What came through first and foremost in our conversations was his devotion to his family. His family came first. Most every conversation would end with “say hi to Alice; say hi to Wynne.” About 24 years ago I happened to mention that our oldest daughter was teething and keeping us awake at night. Gerald said, “oh, I have just the solution for that. Whisky. Give her a tablespoon and drink the rest of the bottle yourself. It works every time!”
I know that what I’m about to say will not be new to you as family members. He spoke to me regularly, Jan and Karen, about his deep love and pride for you. He always looked forward to and loved his visits with you. He spoke about how impressed he was with you Jonathan and his love for you, how helpful you were to him in editing and distributing and in many things. Kristen, he loved your travels to Europe and followed closely your move to the east coast for your schooling. Jason, your trip to Europe together was such a triumph for him. It was one of the happiest moments of his life. Jessica, he was in awe of your novel writing and your perspectives and your energy for life, and Alicia, he loved his walks with you and loved to take in how you perceive and engage the world. Of course, nothing matched the joy of his new great-grandchild from Jonathan and Christian. And no one was more precious to him than his life-partner, Wynne.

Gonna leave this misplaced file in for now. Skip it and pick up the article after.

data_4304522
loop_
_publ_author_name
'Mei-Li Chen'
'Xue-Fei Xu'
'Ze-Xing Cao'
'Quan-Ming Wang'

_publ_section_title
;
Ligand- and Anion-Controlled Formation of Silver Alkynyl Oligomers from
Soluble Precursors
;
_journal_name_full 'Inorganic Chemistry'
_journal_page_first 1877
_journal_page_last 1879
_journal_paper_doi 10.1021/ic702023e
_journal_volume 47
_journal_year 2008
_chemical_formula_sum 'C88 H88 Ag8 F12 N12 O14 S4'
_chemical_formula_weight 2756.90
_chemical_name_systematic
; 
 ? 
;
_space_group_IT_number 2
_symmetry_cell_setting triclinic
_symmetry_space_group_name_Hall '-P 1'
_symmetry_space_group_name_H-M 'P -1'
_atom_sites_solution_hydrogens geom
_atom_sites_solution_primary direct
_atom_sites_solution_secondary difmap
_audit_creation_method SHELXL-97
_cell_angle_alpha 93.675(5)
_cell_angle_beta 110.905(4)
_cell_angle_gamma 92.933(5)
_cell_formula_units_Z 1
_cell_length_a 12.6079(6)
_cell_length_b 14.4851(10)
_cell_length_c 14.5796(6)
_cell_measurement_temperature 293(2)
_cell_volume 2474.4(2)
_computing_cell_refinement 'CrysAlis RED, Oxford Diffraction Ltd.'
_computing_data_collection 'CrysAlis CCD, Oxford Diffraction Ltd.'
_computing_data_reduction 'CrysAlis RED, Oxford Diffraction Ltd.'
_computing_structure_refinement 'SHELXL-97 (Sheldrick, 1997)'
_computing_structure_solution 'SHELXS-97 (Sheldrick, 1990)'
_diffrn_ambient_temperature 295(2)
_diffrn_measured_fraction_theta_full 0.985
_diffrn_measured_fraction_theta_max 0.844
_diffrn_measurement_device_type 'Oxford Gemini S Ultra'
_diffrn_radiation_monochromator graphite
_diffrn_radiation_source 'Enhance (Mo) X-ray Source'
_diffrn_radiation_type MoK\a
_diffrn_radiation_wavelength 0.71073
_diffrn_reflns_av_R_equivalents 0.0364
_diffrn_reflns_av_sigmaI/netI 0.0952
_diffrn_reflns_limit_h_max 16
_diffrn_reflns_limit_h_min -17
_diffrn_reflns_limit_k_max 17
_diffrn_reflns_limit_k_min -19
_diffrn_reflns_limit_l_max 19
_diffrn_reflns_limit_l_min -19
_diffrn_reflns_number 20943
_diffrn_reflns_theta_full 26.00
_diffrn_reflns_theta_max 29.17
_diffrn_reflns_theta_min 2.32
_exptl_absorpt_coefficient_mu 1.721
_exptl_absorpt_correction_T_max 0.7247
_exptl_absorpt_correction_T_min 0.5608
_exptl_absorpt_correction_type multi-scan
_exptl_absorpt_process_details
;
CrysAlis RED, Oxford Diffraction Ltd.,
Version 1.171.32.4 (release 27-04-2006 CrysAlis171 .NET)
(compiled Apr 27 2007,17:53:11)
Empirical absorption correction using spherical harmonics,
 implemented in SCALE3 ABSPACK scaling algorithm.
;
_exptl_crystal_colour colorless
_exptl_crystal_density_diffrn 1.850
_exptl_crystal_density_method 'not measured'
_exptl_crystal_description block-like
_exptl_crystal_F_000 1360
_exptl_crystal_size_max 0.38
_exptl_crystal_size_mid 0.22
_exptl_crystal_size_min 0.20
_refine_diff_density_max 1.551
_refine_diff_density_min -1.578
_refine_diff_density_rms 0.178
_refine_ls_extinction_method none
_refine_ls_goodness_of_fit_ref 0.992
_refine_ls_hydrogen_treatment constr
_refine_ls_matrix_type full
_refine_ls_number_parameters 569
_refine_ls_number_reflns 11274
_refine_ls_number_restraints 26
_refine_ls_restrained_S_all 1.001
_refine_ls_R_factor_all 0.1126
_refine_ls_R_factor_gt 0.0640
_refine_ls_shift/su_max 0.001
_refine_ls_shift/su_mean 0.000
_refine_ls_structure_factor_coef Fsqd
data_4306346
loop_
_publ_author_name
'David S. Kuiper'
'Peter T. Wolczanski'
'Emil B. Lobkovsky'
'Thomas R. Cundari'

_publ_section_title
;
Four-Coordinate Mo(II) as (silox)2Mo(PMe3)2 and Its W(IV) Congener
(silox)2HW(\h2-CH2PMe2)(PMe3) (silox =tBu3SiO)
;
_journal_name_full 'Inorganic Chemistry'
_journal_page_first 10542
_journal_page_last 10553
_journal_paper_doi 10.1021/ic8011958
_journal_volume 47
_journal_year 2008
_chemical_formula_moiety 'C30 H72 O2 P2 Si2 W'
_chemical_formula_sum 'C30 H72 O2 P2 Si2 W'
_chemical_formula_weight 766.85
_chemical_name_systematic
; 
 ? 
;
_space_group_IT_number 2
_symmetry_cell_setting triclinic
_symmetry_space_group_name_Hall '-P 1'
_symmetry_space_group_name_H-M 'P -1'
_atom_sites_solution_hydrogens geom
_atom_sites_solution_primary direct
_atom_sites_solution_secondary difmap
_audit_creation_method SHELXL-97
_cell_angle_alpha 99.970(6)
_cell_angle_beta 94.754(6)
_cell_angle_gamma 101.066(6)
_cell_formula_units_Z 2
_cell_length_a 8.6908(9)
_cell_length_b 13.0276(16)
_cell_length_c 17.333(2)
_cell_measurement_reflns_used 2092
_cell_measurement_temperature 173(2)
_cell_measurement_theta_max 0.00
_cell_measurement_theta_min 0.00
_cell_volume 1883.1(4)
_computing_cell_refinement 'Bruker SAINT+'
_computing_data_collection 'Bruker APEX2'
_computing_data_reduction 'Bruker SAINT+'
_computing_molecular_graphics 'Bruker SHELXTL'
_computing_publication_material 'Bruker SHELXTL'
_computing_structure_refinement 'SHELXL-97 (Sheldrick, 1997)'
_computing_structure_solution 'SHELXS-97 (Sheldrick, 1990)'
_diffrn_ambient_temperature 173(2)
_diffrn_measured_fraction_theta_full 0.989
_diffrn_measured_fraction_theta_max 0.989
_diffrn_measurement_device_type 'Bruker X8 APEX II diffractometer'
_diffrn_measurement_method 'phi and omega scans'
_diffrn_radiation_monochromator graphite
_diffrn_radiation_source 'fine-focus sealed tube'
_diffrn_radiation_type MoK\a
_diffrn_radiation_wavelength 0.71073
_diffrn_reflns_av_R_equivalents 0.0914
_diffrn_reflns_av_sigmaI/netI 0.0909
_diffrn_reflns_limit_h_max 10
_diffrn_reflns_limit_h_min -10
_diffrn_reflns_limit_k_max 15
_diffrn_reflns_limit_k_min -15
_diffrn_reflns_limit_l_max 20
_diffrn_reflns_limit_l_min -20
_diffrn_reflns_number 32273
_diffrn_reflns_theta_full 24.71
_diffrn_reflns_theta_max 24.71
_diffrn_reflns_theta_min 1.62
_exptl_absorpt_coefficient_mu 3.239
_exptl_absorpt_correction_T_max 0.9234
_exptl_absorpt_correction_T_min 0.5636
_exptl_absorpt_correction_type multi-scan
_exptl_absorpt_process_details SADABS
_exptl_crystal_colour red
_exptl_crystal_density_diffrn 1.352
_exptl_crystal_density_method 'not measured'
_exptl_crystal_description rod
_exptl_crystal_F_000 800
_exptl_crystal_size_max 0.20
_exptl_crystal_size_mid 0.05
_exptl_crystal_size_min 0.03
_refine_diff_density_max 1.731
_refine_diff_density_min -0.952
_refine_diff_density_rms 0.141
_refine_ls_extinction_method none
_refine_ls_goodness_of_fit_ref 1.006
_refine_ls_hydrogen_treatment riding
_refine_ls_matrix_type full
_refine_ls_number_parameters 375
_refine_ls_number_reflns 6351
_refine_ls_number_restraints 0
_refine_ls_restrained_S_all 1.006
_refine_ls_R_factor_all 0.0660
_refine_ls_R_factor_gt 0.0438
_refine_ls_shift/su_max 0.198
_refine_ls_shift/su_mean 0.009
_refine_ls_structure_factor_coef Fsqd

We all know that Gerald was a walking medical miracle, and that he had near death experiences for at least 15 years. I used to tell him that he was held together by duct tape and bailer twine. One of his medical issues was that he had an enlarged heart. I always felt that was a perfect metaphor for Gerald. But even with all that his death still came as a kind of a shock. It feels like a hard mercy, in that he was spared some real potential suffering. He fought against his diminishing capacities. But remarkably, it seems there was also a sense, in his last few days, of true peace, of deeper peace, of being able to let go.
Gerald was a tireless advocate, all his life, for people who are on the margins, for justice and dignity for all. Throughout the 1980s, 1990s, 2000s, even right to his death he regularly had the ear of cabinet ministers, politicians, civil servants and decision-makers from all political parties. He was a vigorous opponent of the marginalization of faith from the public square. He was driven by a deep spirituality, a living faith in Jesus that was nurtured by prayer and his love of Scripture. He was never ashamed of the Gospel. He held the view that all ultimate convictions need to be on the table if we are to move forward. He was a pioneer in the area of multifaith approaches to matters of justice.